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‘Spiraling Faryab insecurity stifles media role’

‘Spiraling Faryab insecurity stifles media role’

May 23, 2015 - 19:00

MAIMANA (Pajhwok): Some media officials and activists in northern Faryab province complain interference by local officials, lack of funds and support of the government and specifically growing insecurity are among reasons slowing down the role of media in the province.

The activists warn if government and international organisations fail to support media it would be a big blow to the government’s achievements in the last 14 years.

After toppling of Talibaninfo-icon regime, more than 15 weekly and monthly papers and publications started their activities in national and local languages.

Majority of these outlets have stopped publications in the past two years due to lack of funds by donors and evacuation of foreign troops from the province. Printing press is also non-existent in the province and these papers get printed in Kabulinfo-icon or Mazar-i-Sharif.

Despite being a cultural and academic province, Faryab has a state-run weekly and two other papers that are being published irregularly while outlets have faced closure.

Mohammad Kazem Amini, editor-in-chief of “Maimana” newspaper, said they started first publication 13 years ago with the aim of reflecting social, cultural and environmental issues.

He told Pajhwok Afghan News his paper was published in the last eight years 40 times with his own finance, but was closed down by local officials.

“In the last one year because of a satirical poem titled “message to powerful” they summoned me to attorney general office twice and even there was an attempt on my life, thinking the piece was an insult to local officials,” he remarked.

He added in the last 14 years mass communication means should have been extended to every corner and village of the province, but in contrary it was reduced and their activities were limited.

Regarding the cooperation of information and culture department with local media, he said: “Ministry of information and culture is a symbolic department. They themselves need help how they can help the media.”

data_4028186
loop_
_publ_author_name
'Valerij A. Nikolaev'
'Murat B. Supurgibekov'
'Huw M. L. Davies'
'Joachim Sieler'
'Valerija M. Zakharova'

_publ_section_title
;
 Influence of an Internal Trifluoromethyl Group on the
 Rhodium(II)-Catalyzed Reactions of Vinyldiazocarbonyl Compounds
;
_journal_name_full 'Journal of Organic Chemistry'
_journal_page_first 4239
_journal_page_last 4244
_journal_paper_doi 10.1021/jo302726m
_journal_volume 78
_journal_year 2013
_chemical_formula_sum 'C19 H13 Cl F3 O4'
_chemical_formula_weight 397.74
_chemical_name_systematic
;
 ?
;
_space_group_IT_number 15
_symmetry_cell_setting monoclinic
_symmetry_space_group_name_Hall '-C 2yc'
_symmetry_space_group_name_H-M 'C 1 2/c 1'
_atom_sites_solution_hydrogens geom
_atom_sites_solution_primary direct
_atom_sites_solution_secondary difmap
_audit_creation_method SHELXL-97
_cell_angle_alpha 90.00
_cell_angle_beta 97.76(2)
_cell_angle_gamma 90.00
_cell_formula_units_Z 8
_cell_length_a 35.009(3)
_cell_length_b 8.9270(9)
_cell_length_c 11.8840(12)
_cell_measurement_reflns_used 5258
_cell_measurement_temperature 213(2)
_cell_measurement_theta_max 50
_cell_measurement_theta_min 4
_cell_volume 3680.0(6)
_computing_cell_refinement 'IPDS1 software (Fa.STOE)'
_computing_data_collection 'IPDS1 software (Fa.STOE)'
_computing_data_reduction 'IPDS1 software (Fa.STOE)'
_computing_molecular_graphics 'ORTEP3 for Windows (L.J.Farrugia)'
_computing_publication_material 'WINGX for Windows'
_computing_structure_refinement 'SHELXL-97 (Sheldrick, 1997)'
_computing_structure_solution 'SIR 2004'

Sayed Zainuddin Abedi, editor-in-chief of Tolo-i-Shams that got published irregularly in the province, said because of lack of funds he could not continue with the work.

He noted in the last 14 years, the government and international community invested in all sector except media in the province. He said if the officials had paid attention to the print media, it could prove highly useful to reform the societyinfo-icon, social justice and changing public opinion.

He warned the remaining papers would also have no choice but to close down if the government did not assist them.

Waisuddin Samel, Rah-i-Sabz paper editor-in-chief, said he had been active in the past five years but faced many challenges including lack of professional writers.

Sayed Abdul Rashid Mansuri, director information and culture department, acknowledged the existing challenges, saying problem of security, lack of financial means, lack of professional cadre and donors had added up to their challenges.

Mohammad Kazim Amini, however, said director of information and culture had been appointed since last six months and did not have proper understanding of the system.

He added that Faryab had hundreds of professional cadre and adept writers.

The information and culture director said in the beginning some people were eager to start newspapers and publications, but when the donors stopped funding the outlets faced shut down.

Ahmad Firoz, a student at Faryab University, said media activities in the province over the last decade was appreciable but said the print media’s condition was a matter of concern. “The papers do not get printed on regular basis for economic and security reasons.”

Abdul Ahad Elbek, provincial council member, said the digital media had boomed in the province and was a major reason for decline of print media. He added television, radio, and social media had attracted people’s attention.

He urged government to address the financial and security issues of the press in the province. “There is no governor or district chief here. Everything is being taken care by acting officials. How we can address the problem of media in such a situation.”

The information and culture department officials made it clear they did not have financial means to assist private media. He said they have shared the issue with officials in Kabul to attract international donors for media’s support.

The only television channel in the province is the state-run source of communication that has five hours broadcasting daily.

Ariana, Arzo and Ayena are other private channels that could be accessed in the province.

Around eight radio stations also air programmes in the province, out of which Radio Qoyash had been actively airing programmes for womeninfo-icon.

Information and culture director said the radios also faced the same challenge like the print media. “These radios are run by youth and only air songs and entertainment programmes. They don’t have educational programmes.”

Based on official figures, currently 35 television networks, 62 radio channels are active in Kabul, while 54 television networks and 160 radio channels are active in provinces.








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